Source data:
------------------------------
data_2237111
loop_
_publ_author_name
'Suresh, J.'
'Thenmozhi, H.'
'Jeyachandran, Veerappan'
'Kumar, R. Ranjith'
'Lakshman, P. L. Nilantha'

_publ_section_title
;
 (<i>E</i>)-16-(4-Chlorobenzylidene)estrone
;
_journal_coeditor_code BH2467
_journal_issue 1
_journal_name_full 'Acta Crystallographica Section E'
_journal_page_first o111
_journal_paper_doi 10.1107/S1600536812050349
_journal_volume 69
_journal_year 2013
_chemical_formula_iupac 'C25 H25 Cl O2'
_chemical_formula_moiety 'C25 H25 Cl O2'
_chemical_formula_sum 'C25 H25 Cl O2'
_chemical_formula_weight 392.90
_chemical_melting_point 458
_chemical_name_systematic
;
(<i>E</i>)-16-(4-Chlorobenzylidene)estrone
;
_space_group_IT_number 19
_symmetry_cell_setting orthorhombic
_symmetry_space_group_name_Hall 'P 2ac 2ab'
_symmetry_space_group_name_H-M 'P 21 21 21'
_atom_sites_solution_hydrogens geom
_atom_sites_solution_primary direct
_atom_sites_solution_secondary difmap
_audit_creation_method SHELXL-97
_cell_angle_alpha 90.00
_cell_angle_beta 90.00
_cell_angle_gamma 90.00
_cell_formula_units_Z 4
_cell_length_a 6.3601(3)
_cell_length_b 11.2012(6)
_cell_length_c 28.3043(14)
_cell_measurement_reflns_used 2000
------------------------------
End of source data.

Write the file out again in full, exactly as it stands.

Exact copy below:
data_2237111
loop_
_publ_author_name
'Suresh, J.'
'Thenmozhi, H.'
'Jeyachandran, Veerappan'
'Kumar, R. Ranjith'
'Lakshman, P. L. Nilantha'

_publ_section_title
;
 (<i>E</i>)-16-(4-Chlorobenzylidene)estrone
;
_journal_coeditor_code BH2467
_journal_issue 1
_journal_name_full 'Acta Crystallographica Section E'
_journal_page_first o111
_journal_paper_doi 10.1107/S1600536812050349
_journal_volume 69
_journal_year 2013
_chemical_formula_iupac 'C25 H25 Cl O2'
_chemical_formula_moiety 'C25 H25 Cl O2'
_chemical_formula_sum 'C25 H25 Cl O2'
_chemical_formula_weight 392.90
_chemical_melting_point 458
_chemical_name_systematic
;
(<i>E</i>)-16-(4-Chlorobenzylidene)estrone
;
_space_group_IT_number 19
_symmetry_cell_setting orthorhombic
_symmetry_space_group_name_Hall 'P 2ac 2ab'
_symmetry_space_group_name_H-M 'P 21 21 21'
_atom_sites_solution_hydrogens geom
_atom_sites_solution_primary direct
_atom_sites_solution_secondary difmap
_audit_creation_method SHELXL-97
_cell_angle_alpha 90.00
_cell_angle_beta 90.00
_cell_angle_gamma 90.00
_cell_formula_units_Z 4
_cell_length_a 6.3601(3)
_cell_length_b 11.2012(6)
_cell_length_c 28.3043(14)
_cell_measurement_reflns_used 2000